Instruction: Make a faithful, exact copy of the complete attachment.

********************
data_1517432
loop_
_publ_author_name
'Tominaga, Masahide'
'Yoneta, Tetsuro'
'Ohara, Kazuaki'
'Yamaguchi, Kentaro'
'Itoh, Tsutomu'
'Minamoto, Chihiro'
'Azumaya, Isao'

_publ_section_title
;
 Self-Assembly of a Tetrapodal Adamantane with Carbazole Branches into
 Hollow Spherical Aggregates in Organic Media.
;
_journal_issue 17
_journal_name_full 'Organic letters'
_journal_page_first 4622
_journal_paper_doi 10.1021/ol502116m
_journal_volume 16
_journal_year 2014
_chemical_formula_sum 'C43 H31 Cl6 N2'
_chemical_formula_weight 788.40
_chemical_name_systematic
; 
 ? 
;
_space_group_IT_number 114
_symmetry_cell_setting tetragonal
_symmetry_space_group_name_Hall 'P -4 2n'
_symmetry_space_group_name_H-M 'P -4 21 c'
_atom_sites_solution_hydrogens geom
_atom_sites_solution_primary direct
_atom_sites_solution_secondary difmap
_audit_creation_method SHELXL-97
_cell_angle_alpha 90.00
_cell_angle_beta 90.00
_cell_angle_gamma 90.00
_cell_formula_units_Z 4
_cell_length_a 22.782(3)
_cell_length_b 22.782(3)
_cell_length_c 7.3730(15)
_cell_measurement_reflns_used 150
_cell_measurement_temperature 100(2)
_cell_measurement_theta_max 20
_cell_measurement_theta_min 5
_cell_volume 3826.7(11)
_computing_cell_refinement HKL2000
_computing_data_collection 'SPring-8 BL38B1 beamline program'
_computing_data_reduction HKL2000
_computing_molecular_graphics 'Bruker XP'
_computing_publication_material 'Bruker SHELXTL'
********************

data_1517432
loop_
_publ_author_name
'Tominaga, Masahide'
'Yoneta, Tetsuro'
'Ohara, Kazuaki'
'Yamaguchi, Kentaro'
'Itoh, Tsutomu'
'Minamoto, Chihiro'
'Azumaya, Isao'

_publ_section_title
;
 Self-Assembly of a Tetrapodal Adamantane with Carbazole Branches into
 Hollow Spherical Aggregates in Organic Media.
;
_journal_issue 17
_journal_name_full 'Organic letters'
_journal_page_first 4622
_journal_paper_doi 10.1021/ol502116m
_journal_volume 16
_journal_year 2014
_chemical_formula_sum 'C43 H31 Cl6 N2'
_chemical_formula_weight 788.40
_chemical_name_systematic
; 
 ? 
;
_space_group_IT_number 114
_symmetry_cell_setting tetragonal
_symmetry_space_group_name_Hall 'P -4 2n'
_symmetry_space_group_name_H-M 'P -4 21 c'
_atom_sites_solution_hydrogens geom
_atom_sites_solution_primary direct
_atom_sites_solution_secondary difmap
_audit_creation_method SHELXL-97
_cell_angle_alpha 90.00
_cell_angle_beta 90.00
_cell_angle_gamma 90.00
_cell_formula_units_Z 4
_cell_length_a 22.782(3)
_cell_length_b 22.782(3)
_cell_length_c 7.3730(15)
_cell_measurement_reflns_used 150
_cell_measurement_temperature 100(2)
_cell_measurement_theta_max 20
_cell_measurement_theta_min 5
_cell_volume 3826.7(11)
_computing_cell_refinement HKL2000
_computing_data_collection 'SPring-8 BL38B1 beamline program'
_computing_data_reduction HKL2000
_computing_molecular_graphics 'Bruker XP'
_computing_publication_material 'Bruker SHELXTL'